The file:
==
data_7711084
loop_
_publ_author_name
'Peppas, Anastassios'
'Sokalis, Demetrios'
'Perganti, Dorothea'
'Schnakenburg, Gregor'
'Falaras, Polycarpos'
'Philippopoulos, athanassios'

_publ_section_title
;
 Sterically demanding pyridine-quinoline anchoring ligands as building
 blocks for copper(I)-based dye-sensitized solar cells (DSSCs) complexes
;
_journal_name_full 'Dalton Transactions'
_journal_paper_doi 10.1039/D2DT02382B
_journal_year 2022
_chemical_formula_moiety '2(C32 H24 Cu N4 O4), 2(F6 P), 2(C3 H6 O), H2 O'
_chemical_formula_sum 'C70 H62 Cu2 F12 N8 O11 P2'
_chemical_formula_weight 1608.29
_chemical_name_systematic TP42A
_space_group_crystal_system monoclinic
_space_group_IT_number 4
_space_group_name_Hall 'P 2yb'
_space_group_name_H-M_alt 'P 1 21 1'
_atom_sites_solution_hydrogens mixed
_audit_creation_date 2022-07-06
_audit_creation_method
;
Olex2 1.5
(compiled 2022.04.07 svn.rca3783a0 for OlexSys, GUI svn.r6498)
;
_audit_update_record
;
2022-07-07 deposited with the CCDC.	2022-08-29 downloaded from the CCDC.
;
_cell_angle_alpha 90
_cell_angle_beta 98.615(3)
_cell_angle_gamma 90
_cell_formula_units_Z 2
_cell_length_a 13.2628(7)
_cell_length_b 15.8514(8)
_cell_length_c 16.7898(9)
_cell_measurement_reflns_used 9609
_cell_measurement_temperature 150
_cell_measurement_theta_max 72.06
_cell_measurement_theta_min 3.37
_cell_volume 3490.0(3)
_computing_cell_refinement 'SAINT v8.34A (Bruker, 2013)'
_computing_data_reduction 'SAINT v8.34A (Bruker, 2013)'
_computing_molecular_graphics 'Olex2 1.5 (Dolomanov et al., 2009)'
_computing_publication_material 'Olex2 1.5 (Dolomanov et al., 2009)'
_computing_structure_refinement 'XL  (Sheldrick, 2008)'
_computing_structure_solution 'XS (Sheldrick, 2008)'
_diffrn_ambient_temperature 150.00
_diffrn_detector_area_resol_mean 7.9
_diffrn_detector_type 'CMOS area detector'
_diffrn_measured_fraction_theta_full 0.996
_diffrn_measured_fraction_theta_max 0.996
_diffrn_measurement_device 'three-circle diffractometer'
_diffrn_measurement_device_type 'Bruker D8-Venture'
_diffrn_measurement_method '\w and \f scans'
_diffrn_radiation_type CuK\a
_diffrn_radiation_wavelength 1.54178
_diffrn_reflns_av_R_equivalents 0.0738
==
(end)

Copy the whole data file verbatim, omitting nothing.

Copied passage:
data_7711084
loop_
_publ_author_name
'Peppas, Anastassios'
'Sokalis, Demetrios'
'Perganti, Dorothea'
'Schnakenburg, Gregor'
'Falaras, Polycarpos'
'Philippopoulos, athanassios'

_publ_section_title
;
 Sterically demanding pyridine-quinoline anchoring ligands as building
 blocks for copper(I)-based dye-sensitized solar cells (DSSCs) complexes
;
_journal_name_full 'Dalton Transactions'
_journal_paper_doi 10.1039/D2DT02382B
_journal_year 2022
_chemical_formula_moiety '2(C32 H24 Cu N4 O4), 2(F6 P), 2(C3 H6 O), H2 O'
_chemical_formula_sum 'C70 H62 Cu2 F12 N8 O11 P2'
_chemical_formula_weight 1608.29
_chemical_name_systematic TP42A
_space_group_crystal_system monoclinic
_space_group_IT_number 4
_space_group_name_Hall 'P 2yb'
_space_group_name_H-M_alt 'P 1 21 1'
_atom_sites_solution_hydrogens mixed
_audit_creation_date 2022-07-06
_audit_creation_method
;
Olex2 1.5
(compiled 2022.04.07 svn.rca3783a0 for OlexSys, GUI svn.r6498)
;
_audit_update_record
;
2022-07-07 deposited with the CCDC.	2022-08-29 downloaded from the CCDC.
;
_cell_angle_alpha 90
_cell_angle_beta 98.615(3)
_cell_angle_gamma 90
_cell_formula_units_Z 2
_cell_length_a 13.2628(7)
_cell_length_b 15.8514(8)
_cell_length_c 16.7898(9)
_cell_measurement_reflns_used 9609
_cell_measurement_temperature 150
_cell_measurement_theta_max 72.06
_cell_measurement_theta_min 3.37
_cell_volume 3490.0(3)
_computing_cell_refinement 'SAINT v8.34A (Bruker, 2013)'
_computing_data_reduction 'SAINT v8.34A (Bruker, 2013)'
_computing_molecular_graphics 'Olex2 1.5 (Dolomanov et al., 2009)'
_computing_publication_material 'Olex2 1.5 (Dolomanov et al., 2009)'
_computing_structure_refinement 'XL  (Sheldrick, 2008)'
_computing_structure_solution 'XS (Sheldrick, 2008)'
_diffrn_ambient_temperature 150.00
_diffrn_detector_area_resol_mean 7.9
_diffrn_detector_type 'CMOS area detector'
_diffrn_measured_fraction_theta_full 0.996
_diffrn_measured_fraction_theta_max 0.996
_diffrn_measurement_device 'three-circle diffractometer'
_diffrn_measurement_device_type 'Bruker D8-Venture'
_diffrn_measurement_method '\w and \f scans'
_diffrn_radiation_type CuK\a
_diffrn_radiation_wavelength 1.54178
_diffrn_reflns_av_R_equivalents 0.0738